On a train traveling from Germany to France, a child in a crowded compartment is making a nuisance of himself by repeatedly kicking an exit door and fiddling with its latch (Mother: “[pleadingly] If I give you another bar of chocolate, will you stop then?” child: “[kicking intensifying] Perhaps”). When tragedy strikes in the form of the door giving way and launching “mein schrecklich kind” out into the darkness, the passengers all react with appropriate shock and horror. All but one.
The individual closest to the now-yawning chasm that claimed the little brat…er, boy, is a gaunt, graying woman whose face bears a scar, upon whose wrist are the tattooed numbers of a death camp, and whose haunted eyes stare without seeing…a past witness to horrors far worse.
The Holocaust survivor and titular Phoenix returning from the ashes of Dachau is Dr. Michelle Wolf, a Jewish radiologist en route to Paris in hopes of reclaiming her life. Presuming there’s still a life to reclaim, for Dr. Wolf is presumed to be dead by all who knew her. Gone but not forgotten by confidant and medical colleague Dr. Charles Bovard (Lom), a plastic surgeon whose feelings for Michelle run deeper than friendship. 
Recalled (less than fondly) but not missed by the rancorous Fabienne “Fabi” Wolf (Eggar), Michelle’s estranged, neglected step-daughter from an earlier, widowed marriage. And beholden but unmourned by her handsome, penniless younger husband, Stanislaus “Stan” Pilgrin (Schell), freelance chess master and master freebooter who wed Michelle mere moments before she was seized by the Gestapo (suspicious, that), granting the otherwise homeless fortune-hunter legal access to Michelle’s now-vacant home. 

Well, not vacant for long.
Out of shared grief (not), Stan and Fabi take up residence as lustful cohabitants driven mad with frustration by a law prohibiting them from collecting on three hundred million francs bequeathed to the presumed-to-be-dead Michelle due to the absence of an identifiable corpse.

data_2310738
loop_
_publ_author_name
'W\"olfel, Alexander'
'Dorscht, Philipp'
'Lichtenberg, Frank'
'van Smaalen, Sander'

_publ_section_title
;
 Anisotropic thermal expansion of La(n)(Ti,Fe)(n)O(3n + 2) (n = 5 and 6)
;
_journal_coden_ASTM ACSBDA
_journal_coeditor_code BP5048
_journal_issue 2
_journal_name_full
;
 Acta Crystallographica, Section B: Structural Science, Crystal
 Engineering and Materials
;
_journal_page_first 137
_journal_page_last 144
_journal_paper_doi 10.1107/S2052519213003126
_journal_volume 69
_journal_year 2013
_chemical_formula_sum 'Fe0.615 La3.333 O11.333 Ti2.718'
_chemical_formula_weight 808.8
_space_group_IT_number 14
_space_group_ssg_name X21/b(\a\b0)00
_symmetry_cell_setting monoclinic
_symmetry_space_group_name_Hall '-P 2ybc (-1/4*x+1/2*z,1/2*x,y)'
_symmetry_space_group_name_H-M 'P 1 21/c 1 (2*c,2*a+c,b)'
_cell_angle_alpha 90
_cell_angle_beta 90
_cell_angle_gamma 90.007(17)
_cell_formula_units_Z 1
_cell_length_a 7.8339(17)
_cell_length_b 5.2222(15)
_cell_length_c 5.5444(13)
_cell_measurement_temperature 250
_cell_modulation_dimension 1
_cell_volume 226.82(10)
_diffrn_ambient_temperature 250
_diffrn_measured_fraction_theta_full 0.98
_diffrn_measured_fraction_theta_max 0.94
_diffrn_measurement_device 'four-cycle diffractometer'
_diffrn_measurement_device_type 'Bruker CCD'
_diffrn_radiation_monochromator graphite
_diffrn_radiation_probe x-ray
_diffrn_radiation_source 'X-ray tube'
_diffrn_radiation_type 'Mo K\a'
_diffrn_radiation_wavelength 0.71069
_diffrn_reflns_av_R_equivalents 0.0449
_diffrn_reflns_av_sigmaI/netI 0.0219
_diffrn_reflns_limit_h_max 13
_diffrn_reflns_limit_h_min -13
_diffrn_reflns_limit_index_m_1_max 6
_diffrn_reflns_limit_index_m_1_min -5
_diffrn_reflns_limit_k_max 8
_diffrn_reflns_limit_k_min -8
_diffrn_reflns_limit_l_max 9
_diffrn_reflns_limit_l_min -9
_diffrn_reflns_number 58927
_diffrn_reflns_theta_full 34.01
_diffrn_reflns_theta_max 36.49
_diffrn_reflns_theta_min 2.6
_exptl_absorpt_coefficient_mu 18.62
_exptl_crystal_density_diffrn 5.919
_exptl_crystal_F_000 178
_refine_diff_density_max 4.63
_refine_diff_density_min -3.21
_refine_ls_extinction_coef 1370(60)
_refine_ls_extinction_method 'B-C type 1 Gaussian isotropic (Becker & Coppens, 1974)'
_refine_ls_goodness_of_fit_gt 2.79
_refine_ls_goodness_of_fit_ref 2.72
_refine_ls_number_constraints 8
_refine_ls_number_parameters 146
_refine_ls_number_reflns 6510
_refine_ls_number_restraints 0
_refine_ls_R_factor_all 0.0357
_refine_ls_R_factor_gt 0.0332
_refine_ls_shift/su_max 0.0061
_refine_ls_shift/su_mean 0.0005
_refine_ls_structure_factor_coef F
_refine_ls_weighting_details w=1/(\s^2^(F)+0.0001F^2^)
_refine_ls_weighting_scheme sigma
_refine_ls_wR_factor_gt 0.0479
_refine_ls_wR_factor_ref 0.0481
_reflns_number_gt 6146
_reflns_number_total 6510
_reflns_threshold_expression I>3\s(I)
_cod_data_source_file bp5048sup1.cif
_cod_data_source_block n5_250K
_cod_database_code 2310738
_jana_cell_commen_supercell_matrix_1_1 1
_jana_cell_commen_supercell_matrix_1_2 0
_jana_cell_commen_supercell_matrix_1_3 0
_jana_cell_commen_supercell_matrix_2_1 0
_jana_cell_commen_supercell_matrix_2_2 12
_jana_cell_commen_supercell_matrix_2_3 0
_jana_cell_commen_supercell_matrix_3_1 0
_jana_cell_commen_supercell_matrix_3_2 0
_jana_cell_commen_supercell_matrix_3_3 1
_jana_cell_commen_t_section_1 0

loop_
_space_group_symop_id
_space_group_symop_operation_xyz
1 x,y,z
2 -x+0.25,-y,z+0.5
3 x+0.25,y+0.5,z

Michelle’s return from the ashes is not immediate—transformed internally by her ordeals in Dachau, she waits until she can be transformed externally by plastic surgery to restore her former beauty—but is most definitely seismic. With scores to settle and amends to make, Michelle’s return sets into motion the labyrinthine machinations and stratagems outlined earlier. Schemes Stan himself describes as “Bizarre, grotesque…” leading Michelle to feel “Revolted, curious, shocked, even thrilled…all at the same time.
Which just so happens to be exactly what some critics felt about Return From the Ashes in 1965.
You Had One Eye in the Mirror

A problem I once had with the glut of sound-alike, ersatz film-noir erotic thrillers that sprang up like weeds in the ‘90s in the wake of Body Heat, Fatal Attraction, and Basic Instinct, is that they always seemed to happen in a kind of void; never occupying a recognizable world nor appearing to be tethered to anything other than the absurd, gimmicky requirements of the genre. 
Return From the Ashes is convoluted and often far-fetched, but it works so beautifully and never feels as contrived as perhaps it should because everything about its conception—from its visual style to its setting to its characters—are of a thematic whole. The characters and the world they inhabit are an extension of one another.
Perhaps unsubtly, the game of chess is not simply the activity that brings the two lead characters together, it’s both a metaphor and symbol. 
Through a flashback, we learn that on an evening in 1938 when most of Paris is off listening to news of the French Prime Minister’s meeting with Adolf Hitler in Munich, Michelle and Stanislaus meet in a near-deserted chess club. The two individuals are immediately linked by their self-interest and apathy regarding the perilous state of the world.
The good/bad morality contrasts suggested by the black and white chessboard is stylistically referenced in Michelle's expensive clothing (which contrasts significantly with Stan's modest pullover and tie). When invited by Stan to play a few games for money, Michelle (exposing and embracing her dark side) removes her stark white evening jacket to reveal its jet-black lining and her elegant, funereal frock.
"You have the advantage."
And indeed, she does. All the game-playing strategizing and manipulations of chess serve as both motif and thematic through line in Return From the Ashes. As the two strangers play their first game, the charming and penniless Stanislaus (who, significantly has the black pieces) thinks he is fleecing yet another unsuspecting older woman, but it is Michelle--essentially making a down-payment--who is setting the cash bait necessary to lure the handsome young man. Audiences who know Swedish actress Ingrid Thulin from her many films with Ingmar Bergman are apt to be reminded of Bergman's